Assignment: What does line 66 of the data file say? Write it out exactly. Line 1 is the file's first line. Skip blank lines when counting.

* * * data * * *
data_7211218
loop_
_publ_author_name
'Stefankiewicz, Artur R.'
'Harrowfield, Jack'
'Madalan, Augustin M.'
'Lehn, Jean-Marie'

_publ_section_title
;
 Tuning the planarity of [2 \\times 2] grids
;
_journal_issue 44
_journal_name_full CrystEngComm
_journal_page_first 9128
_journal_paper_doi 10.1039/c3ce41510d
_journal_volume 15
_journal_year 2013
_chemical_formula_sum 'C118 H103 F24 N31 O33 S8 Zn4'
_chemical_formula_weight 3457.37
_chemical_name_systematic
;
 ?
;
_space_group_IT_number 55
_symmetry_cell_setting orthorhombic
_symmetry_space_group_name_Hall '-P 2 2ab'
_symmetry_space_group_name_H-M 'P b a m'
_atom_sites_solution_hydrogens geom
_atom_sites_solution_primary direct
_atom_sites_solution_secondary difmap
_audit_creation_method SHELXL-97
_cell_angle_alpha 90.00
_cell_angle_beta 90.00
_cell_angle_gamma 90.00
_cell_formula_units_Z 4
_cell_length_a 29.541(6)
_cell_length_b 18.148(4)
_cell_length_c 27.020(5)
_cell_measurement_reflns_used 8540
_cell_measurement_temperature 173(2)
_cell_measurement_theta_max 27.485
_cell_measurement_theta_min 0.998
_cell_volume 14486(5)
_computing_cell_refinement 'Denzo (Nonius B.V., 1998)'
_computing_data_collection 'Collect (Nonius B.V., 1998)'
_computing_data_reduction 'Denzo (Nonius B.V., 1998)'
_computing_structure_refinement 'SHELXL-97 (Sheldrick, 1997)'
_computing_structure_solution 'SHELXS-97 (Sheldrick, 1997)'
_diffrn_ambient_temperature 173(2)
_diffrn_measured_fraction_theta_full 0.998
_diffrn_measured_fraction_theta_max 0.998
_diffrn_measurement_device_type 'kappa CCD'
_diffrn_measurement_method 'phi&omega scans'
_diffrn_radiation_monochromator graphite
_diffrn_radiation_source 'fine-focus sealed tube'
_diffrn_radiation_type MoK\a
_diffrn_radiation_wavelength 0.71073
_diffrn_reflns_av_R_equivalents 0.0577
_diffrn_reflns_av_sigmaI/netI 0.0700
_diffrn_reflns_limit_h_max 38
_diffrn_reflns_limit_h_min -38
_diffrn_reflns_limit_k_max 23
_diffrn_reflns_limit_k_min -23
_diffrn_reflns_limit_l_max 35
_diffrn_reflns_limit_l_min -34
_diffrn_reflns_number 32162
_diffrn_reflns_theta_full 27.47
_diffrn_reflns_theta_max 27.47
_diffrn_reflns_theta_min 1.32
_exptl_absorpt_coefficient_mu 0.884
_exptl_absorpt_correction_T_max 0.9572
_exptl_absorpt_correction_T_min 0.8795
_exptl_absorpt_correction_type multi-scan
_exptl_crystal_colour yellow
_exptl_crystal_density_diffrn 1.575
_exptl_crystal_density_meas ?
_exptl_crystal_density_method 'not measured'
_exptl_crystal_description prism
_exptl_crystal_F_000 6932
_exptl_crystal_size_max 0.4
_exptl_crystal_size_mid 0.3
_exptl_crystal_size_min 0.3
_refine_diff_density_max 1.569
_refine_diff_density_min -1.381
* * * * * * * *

_diffrn_reflns_number 32162